During an interview, I was asked: "What has been the impact of the worldwide health crisis on education?" My answer was that the crisis made us realize that there are many pathways to learning.
To be exact, the crisis has catalyzed an overdue transformation in teaching and learning. It forced us to rethink the delivery and reception of education. For some time now, the new industrial revolutions, driven by fast-evolving technologies, have already opened a multitude of possibilities in knowledge sharing and approaches in human understanding. One can argue, however, that only in the past two years had these opportunities been widely considered in the education system. Today, human creativity is more equipped to challenge rigid structures and bureaucracies.
Educators in the country can learn from Stanford University's Nobel Laureate in Physics Carl Wieman and Harvard University's Eric Mazur. Both are physicists, but their ways offer promising results even in the humanities, social sciences, technology and engineering.
Wieman encourages adaptive learning from academic activities, which is moving away from the spoon-feeding paradigm of teaching. He says, "The brain is dynamic and not static. It naturally undergoes changes. The active changes in neurons develop intense thinking and improve the capability [of the mind] through proper brain exercises."
The active participation of students in their learning needs immersion. Immersion is at best when students are motivated to solve realistic challenges. They involve themselves when they participate in decision-making activities. Learning through collaborations with classmates and colleagues is a viable approach in education. As students learn, they also become responsible.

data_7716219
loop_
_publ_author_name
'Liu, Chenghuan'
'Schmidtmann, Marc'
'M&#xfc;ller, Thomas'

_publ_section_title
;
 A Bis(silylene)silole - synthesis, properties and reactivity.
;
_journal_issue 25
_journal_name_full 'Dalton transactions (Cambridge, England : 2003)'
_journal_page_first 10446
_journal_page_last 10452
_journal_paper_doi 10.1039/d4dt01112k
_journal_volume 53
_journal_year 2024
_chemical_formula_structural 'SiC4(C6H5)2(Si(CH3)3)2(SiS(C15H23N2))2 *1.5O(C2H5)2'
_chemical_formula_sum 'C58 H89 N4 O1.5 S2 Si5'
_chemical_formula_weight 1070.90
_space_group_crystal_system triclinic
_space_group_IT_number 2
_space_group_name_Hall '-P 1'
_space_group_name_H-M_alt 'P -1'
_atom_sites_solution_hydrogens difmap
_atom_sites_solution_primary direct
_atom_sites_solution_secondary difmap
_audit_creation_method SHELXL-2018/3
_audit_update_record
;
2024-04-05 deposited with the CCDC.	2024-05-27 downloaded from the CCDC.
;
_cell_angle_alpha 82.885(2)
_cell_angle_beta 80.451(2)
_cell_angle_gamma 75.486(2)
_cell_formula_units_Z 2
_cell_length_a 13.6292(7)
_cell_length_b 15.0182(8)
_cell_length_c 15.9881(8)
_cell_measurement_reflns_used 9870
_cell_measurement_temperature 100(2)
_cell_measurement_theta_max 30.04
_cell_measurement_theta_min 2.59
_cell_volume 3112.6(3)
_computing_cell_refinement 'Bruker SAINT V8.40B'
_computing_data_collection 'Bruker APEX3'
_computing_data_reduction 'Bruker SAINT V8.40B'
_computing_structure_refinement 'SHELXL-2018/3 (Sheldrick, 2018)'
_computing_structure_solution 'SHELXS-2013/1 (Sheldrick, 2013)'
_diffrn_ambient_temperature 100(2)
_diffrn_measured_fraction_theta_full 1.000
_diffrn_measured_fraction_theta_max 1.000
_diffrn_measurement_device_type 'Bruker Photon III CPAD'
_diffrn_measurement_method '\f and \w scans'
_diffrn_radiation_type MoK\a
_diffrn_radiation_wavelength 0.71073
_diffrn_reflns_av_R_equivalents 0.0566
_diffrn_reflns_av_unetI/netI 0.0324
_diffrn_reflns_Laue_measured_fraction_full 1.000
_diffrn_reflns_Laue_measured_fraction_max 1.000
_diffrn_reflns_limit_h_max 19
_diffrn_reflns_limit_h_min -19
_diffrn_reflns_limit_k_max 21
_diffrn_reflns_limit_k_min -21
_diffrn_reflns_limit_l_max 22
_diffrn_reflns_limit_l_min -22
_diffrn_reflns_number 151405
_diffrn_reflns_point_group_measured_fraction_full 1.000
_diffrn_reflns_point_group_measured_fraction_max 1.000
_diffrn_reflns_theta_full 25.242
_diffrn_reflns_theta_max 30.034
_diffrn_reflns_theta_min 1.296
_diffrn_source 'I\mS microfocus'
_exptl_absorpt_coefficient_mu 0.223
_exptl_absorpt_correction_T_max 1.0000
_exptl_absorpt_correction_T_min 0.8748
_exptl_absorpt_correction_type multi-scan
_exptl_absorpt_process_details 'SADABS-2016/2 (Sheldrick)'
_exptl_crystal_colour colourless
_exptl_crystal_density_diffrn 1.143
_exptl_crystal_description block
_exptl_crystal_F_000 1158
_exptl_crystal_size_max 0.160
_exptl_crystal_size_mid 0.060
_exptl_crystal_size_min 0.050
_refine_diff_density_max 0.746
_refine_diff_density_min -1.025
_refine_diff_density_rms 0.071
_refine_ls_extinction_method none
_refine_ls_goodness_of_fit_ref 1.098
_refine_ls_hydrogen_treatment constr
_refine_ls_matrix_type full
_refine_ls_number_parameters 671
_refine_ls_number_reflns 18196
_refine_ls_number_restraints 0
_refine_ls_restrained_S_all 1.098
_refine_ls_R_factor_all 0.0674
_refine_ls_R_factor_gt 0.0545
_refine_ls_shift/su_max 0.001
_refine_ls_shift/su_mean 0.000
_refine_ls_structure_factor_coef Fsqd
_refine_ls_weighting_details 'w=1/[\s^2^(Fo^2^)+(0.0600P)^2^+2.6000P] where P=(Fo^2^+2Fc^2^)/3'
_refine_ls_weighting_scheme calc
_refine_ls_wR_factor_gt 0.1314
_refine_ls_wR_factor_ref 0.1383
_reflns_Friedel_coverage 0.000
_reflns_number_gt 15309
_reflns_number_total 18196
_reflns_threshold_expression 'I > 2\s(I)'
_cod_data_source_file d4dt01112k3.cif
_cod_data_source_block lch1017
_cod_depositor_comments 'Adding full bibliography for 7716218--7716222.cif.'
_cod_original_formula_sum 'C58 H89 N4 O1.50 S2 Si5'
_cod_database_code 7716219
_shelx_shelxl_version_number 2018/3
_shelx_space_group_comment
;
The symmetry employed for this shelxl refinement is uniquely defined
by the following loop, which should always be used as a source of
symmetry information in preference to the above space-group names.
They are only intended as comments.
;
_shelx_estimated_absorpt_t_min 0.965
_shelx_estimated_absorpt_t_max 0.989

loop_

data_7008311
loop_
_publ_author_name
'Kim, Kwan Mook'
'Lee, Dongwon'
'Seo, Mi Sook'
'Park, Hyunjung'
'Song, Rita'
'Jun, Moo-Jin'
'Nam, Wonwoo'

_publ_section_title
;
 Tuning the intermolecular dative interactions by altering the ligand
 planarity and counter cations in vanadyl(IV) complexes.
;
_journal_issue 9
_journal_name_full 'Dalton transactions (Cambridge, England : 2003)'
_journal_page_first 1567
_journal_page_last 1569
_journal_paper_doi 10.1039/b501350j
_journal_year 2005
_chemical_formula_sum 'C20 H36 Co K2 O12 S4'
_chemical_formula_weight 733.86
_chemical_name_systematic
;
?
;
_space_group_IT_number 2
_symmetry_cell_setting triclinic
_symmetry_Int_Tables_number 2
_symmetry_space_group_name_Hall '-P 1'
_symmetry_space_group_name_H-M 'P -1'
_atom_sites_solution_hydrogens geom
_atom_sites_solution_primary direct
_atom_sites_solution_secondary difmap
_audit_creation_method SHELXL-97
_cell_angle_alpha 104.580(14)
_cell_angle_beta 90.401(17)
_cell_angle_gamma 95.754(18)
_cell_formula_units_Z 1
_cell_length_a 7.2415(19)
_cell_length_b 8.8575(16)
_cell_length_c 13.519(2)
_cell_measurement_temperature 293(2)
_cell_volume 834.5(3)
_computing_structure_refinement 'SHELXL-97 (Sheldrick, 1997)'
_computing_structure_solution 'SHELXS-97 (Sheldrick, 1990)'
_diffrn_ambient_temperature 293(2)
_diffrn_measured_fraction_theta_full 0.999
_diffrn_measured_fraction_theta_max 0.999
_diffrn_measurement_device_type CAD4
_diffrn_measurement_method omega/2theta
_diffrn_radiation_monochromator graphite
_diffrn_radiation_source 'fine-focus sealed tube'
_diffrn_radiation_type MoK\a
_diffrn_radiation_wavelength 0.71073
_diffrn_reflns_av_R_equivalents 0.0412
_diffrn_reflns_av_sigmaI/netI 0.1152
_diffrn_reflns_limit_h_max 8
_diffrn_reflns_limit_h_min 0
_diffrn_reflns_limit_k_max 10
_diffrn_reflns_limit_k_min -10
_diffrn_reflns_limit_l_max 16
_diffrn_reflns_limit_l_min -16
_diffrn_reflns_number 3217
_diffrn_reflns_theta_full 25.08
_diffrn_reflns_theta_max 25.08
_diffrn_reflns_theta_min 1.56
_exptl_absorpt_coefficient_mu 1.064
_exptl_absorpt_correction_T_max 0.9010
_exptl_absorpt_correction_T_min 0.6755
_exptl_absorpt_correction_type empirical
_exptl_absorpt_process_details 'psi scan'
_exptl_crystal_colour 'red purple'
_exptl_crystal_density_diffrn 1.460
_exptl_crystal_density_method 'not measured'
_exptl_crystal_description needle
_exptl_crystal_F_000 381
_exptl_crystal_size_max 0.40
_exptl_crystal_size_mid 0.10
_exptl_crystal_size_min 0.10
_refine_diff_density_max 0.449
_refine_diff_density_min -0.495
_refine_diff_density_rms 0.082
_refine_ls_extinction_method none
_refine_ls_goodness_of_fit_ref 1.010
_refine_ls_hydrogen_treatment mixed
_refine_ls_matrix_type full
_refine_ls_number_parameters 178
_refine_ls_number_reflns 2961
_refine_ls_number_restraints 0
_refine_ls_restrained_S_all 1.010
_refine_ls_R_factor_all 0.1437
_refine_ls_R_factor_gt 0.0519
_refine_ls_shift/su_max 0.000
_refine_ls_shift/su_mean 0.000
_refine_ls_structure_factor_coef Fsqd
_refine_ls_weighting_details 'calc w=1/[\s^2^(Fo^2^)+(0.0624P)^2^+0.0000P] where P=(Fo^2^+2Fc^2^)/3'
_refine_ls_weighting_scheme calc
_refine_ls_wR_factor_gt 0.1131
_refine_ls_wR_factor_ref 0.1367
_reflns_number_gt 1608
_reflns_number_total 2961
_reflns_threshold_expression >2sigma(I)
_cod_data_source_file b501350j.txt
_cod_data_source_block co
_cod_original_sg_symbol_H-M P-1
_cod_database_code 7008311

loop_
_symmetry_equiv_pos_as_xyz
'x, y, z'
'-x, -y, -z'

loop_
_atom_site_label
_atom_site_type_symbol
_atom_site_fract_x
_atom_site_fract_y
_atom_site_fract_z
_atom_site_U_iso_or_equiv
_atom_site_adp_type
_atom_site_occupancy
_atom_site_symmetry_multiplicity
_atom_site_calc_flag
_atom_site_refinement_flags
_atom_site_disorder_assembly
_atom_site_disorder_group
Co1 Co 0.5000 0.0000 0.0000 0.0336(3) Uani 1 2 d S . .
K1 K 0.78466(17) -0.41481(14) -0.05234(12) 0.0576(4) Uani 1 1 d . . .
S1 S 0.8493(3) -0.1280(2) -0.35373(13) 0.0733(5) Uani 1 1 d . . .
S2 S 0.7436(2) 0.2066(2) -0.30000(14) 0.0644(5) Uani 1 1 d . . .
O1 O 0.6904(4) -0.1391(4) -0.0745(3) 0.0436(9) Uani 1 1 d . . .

Meanwhile, Mazur critiques the effectiveness of the "lecture" and all university classroom practices that resemble them. He considers these as "passive" and "lethargic."
The lecture method, which has been around since the times of the ancient orators, has become stale for students during this time of technology-assisted education. As the humor goes, "In a lecture, the lecture notes of the professor get straight to the students' notes without passing through the brain." Frustration and boredom are inevitable because there is no mental exercise other than following a prescription.
Mazur explains that the highlight in learning is not the transfer of knowledge, which is "crucial because that could be done with many means now due to technology and information explosion." Learning has ceased to be a simple acquisition of information. It zeroes in now on what a student does with data.
Moreover, the Harvard physicist promotes a classroom where students actively gather information from anywhere. Notes are disseminated and studied before the scheduled class. So that the discussions in the actual class are the explorations on the depths of the topic. This requires the active engagement of students through the scrutiny of information by question and answer process. Better understanding develops as students try to solve the problems they observe together.
"What we should focus on is the assimilation of knowledge by students where they can build mental models to apply their learning," Mazur says.
Much of what Wieman and Mazur propose can now be easier achieved through educational technology. Portable gadgets now aid teachers in bringing education to almost anywhere. These are very useful tools of technology in a disruption-prone learning context such as our time, especially now that the role of an educator has already shifted from being a "sage on the stage, to a guide on the sides."
Jesus Jay Miranda, OP is an organization and leadership studies resource person. He teaches at the Graduate School of UST and the ELM Department of the Bro. Andrew Gonzalez, FSC–College of Education of De La Salle University-Manila. Contact him at [email protected]